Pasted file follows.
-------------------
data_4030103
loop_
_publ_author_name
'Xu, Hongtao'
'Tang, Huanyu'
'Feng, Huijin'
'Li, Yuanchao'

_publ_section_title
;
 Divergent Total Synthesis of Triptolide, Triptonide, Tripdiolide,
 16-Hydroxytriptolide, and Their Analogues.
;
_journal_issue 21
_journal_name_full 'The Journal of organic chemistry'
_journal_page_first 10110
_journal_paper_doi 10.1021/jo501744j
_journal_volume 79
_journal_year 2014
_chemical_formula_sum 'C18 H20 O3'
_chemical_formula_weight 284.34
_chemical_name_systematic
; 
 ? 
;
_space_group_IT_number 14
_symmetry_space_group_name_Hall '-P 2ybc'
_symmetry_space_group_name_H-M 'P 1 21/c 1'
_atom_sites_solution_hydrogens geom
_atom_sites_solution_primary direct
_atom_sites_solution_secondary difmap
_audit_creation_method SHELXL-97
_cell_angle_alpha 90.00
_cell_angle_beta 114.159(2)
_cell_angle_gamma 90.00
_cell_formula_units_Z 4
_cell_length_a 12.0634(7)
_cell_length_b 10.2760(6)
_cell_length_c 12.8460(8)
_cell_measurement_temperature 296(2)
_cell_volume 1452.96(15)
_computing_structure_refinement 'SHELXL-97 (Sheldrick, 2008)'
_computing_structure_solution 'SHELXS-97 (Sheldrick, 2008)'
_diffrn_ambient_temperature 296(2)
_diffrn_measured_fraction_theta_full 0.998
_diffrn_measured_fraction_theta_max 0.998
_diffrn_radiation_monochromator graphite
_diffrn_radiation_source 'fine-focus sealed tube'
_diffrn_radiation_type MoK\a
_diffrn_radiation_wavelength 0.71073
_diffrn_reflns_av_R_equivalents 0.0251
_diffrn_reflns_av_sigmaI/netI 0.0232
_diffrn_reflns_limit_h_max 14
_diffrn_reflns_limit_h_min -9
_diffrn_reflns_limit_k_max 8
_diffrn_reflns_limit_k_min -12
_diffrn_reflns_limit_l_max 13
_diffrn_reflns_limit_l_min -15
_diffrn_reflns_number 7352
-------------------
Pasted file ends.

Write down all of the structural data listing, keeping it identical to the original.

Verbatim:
data_4030103
loop_
_publ_author_name
'Xu, Hongtao'
'Tang, Huanyu'
'Feng, Huijin'
'Li, Yuanchao'

_publ_section_title
;
 Divergent Total Synthesis of Triptolide, Triptonide, Tripdiolide,
 16-Hydroxytriptolide, and Their Analogues.
;
_journal_issue 21
_journal_name_full 'The Journal of organic chemistry'
_journal_page_first 10110
_journal_paper_doi 10.1021/jo501744j
_journal_volume 79
_journal_year 2014
_chemical_formula_sum 'C18 H20 O3'
_chemical_formula_weight 284.34
_chemical_name_systematic
; 
 ? 
;
_space_group_IT_number 14
_symmetry_space_group_name_Hall '-P 2ybc'
_symmetry_space_group_name_H-M 'P 1 21/c 1'
_atom_sites_solution_hydrogens geom
_atom_sites_solution_primary direct
_atom_sites_solution_secondary difmap
_audit_creation_method SHELXL-97
_cell_angle_alpha 90.00
_cell_angle_beta 114.159(2)
_cell_angle_gamma 90.00
_cell_formula_units_Z 4
_cell_length_a 12.0634(7)
_cell_length_b 10.2760(6)
_cell_length_c 12.8460(8)
_cell_measurement_temperature 296(2)
_cell_volume 1452.96(15)
_computing_structure_refinement 'SHELXL-97 (Sheldrick, 2008)'
_computing_structure_solution 'SHELXS-97 (Sheldrick, 2008)'
_diffrn_ambient_temperature 296(2)
_diffrn_measured_fraction_theta_full 0.998
_diffrn_measured_fraction_theta_max 0.998
_diffrn_radiation_monochromator graphite
_diffrn_radiation_source 'fine-focus sealed tube'
_diffrn_radiation_type MoK\a
_diffrn_radiation_wavelength 0.71073
_diffrn_reflns_av_R_equivalents 0.0251
_diffrn_reflns_av_sigmaI/netI 0.0232
_diffrn_reflns_limit_h_max 14
_diffrn_reflns_limit_h_min -9
_diffrn_reflns_limit_k_max 8
_diffrn_reflns_limit_k_min -12
_diffrn_reflns_limit_l_max 13
_diffrn_reflns_limit_l_min -15
_diffrn_reflns_number 7352